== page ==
Wednesday, October 1, 2008

What is your best strategy against mortgage rate increases ?

The credit crunch is hitting close to home with more moves by the big banks to increase the cost of borrowing on mortgages.

Many of the big banks and other lenders have stopped offering variable rate mortgages with a discount below the prime rate.

Up to mid-way through 2007, most lenders still offered variable rate mortgages at up to prime minus 1.00% (in today's terms 4.75% minus 1.00% = 3.75%) but recently things have been changing since we are all linked by the problems in the world financial markets.

Since roughly August 2007 (ABC paper crisis started) the discounting of rates has gradually fallen and as of September 29 this year, most lenders were only willing to offer variable rate mortgages at the prime rate ... without any discount.

Since the lenders now pay more in their overnight borrowing rate and overall cost of funds, they pass along those increased costs to their customers. Not limiting things to the variable rate mortgage customers, lenders have also set fixed mortgage rates higher than they would be under normal circumstances.

So, here's the million dollar question ... what is your best strategy as a borrower?

You can still go ahead with a variable-rate mortgage at 4.75% which is still a good rate no matter what you may think. This lower rate means saving money now (you are still lower than the fixed rate products) but means you have to pay attention - through a good mortgage professional - to what the market is doing and be able to react in case of a spike in the prime.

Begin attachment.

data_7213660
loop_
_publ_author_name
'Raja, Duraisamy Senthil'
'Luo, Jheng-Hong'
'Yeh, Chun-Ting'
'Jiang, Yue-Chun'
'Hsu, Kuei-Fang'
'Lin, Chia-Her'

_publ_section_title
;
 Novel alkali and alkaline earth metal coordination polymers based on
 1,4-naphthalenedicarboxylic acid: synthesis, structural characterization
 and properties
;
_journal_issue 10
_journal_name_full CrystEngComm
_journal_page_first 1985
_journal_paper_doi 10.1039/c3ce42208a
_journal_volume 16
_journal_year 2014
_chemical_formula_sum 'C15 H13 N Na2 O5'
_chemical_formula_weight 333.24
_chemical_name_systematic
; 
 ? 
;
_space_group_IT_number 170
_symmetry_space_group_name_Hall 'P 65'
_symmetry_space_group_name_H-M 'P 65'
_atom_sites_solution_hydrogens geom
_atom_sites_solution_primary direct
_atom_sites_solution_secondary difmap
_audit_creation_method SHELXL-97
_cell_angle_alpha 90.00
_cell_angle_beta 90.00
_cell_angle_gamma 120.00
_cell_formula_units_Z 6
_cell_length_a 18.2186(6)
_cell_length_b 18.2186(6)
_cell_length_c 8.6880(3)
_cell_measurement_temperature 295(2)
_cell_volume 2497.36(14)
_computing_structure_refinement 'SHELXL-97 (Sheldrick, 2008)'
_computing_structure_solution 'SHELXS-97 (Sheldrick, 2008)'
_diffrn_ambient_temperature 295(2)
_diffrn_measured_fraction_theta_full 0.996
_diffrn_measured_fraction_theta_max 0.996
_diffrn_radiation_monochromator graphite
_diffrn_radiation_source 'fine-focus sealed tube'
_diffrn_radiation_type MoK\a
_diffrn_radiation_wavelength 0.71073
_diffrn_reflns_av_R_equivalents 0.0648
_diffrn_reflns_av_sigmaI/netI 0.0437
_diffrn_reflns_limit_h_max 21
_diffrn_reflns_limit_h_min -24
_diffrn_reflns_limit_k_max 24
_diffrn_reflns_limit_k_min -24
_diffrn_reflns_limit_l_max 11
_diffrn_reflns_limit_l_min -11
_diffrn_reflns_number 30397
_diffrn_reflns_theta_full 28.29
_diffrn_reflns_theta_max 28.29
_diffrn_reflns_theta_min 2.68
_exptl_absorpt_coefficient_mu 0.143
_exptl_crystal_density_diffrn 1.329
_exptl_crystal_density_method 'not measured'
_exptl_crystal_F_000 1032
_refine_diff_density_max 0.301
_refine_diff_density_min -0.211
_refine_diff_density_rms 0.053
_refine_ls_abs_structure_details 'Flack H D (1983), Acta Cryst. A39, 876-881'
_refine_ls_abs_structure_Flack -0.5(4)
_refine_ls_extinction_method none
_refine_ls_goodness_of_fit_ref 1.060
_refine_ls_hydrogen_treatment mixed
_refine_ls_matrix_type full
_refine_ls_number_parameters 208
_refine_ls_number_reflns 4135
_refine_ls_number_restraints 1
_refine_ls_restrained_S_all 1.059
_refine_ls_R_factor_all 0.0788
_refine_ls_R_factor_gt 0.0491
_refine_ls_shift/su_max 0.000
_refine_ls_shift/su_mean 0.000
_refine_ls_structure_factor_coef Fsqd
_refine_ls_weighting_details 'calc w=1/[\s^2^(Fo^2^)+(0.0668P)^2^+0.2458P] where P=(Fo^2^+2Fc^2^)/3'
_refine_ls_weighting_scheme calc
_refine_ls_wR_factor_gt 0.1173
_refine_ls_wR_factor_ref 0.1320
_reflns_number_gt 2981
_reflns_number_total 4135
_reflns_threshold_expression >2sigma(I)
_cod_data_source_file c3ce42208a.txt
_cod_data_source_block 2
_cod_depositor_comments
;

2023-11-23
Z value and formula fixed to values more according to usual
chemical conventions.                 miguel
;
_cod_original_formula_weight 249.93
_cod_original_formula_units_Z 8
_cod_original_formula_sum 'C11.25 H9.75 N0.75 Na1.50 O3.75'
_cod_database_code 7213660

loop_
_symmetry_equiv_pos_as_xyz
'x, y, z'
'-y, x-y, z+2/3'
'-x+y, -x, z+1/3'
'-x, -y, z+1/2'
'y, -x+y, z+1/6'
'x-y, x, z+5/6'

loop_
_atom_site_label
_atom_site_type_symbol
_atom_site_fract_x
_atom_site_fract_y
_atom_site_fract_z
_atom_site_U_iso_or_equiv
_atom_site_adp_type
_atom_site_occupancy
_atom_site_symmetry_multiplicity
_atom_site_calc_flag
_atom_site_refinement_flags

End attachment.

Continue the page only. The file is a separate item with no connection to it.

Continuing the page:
By the way, rumours have been circulating recently that the Bank of Canada may drop their rate by .25% this month as a boost to the marketplace and a way to instil some faith back into borrowers and lenders alike. Even if they don't, you still have 4.75% until the next meeting and are below the fixed rate prices.

My feeling is that the discounting will return at some point in the future so another strategy might be to go ahead with a short term fixed rate mortgage and wait it out, returning to the variable mortgage option in the future on your renewal date.

I don't think rates are going to go up, but many borrowers just don't want to worry about it. With this in mind, your other options include the longer term plans. Posted five-year rates at major lenders are around the 7.20% mark with some banks offering "special" discounted rates of 6.14% per cent on their websites. Remember, using a mortgage professional will get you a five-year mortgage as low as 5.39% today (rate subject to change and lender approval of course).

No matter what you decide, my advice is always the same. Trust a mortgage professional to review your situation and do the shopping around for you. Don't just settle for whatever discount your bank is willing to offer.

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